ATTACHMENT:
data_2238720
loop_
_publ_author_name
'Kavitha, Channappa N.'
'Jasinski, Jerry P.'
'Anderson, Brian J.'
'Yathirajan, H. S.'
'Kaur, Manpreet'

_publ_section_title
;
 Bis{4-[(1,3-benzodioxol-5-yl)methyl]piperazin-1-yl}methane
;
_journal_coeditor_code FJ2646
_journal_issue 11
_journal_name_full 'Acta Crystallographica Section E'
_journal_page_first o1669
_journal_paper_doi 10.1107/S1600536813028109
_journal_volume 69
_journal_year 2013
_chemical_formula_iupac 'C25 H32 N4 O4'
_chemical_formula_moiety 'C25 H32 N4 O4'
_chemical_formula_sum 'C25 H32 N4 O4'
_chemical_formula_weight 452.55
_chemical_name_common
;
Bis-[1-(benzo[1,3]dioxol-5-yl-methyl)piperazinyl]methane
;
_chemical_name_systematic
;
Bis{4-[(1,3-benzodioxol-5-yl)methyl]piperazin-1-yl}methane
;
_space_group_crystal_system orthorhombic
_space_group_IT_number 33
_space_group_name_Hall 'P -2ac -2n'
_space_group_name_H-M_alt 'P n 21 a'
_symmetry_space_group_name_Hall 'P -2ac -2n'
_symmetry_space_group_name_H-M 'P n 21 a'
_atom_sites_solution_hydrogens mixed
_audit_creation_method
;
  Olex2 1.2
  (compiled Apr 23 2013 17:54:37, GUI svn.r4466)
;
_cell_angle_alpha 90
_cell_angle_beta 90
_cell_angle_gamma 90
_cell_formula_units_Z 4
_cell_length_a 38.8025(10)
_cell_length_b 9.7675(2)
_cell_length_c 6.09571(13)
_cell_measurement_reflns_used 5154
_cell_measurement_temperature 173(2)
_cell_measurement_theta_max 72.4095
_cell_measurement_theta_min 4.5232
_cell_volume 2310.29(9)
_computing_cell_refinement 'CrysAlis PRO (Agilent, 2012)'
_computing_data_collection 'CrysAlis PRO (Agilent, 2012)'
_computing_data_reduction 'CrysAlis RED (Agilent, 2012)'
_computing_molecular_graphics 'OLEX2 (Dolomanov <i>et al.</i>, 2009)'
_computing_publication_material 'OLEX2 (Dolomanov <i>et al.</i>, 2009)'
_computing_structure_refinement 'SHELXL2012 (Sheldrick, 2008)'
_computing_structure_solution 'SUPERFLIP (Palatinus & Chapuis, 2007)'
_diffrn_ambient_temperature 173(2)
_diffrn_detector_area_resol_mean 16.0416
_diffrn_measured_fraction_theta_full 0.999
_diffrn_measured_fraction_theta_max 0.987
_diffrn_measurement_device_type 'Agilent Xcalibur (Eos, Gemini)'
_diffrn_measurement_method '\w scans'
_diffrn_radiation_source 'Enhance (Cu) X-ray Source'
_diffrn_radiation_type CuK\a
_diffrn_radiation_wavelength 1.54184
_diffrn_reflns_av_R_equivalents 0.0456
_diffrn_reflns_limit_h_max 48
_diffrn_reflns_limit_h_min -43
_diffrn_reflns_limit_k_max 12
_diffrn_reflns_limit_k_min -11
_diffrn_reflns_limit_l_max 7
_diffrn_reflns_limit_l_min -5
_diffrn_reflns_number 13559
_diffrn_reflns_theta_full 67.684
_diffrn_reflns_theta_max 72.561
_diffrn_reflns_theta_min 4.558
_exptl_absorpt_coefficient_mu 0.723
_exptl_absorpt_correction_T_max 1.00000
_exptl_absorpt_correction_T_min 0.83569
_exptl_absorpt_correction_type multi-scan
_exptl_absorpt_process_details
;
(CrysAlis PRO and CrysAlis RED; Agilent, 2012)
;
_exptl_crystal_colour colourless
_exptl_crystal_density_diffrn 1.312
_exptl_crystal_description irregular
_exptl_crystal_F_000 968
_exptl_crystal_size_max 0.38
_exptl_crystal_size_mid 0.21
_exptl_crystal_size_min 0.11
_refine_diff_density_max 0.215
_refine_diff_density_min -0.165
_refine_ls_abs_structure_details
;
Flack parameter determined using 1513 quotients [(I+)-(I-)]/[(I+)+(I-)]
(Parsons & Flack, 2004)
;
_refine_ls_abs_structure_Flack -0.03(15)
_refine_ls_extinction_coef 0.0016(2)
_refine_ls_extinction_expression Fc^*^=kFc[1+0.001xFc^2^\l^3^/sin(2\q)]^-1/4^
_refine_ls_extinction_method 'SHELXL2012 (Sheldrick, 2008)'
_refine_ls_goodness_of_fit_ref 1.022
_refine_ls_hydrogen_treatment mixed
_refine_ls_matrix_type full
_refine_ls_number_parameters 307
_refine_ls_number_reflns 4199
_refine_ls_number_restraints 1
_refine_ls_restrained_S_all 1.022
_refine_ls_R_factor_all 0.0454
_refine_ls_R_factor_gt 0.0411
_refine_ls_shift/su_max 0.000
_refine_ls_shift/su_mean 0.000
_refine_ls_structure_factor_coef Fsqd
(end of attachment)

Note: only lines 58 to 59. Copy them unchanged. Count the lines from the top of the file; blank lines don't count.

_computing_data_reduction 'CrysAlis RED (Agilent, 2012)'
_computing_molecular_graphics 'OLEX2 (Dolomanov <i>et al.</i>, 2009)'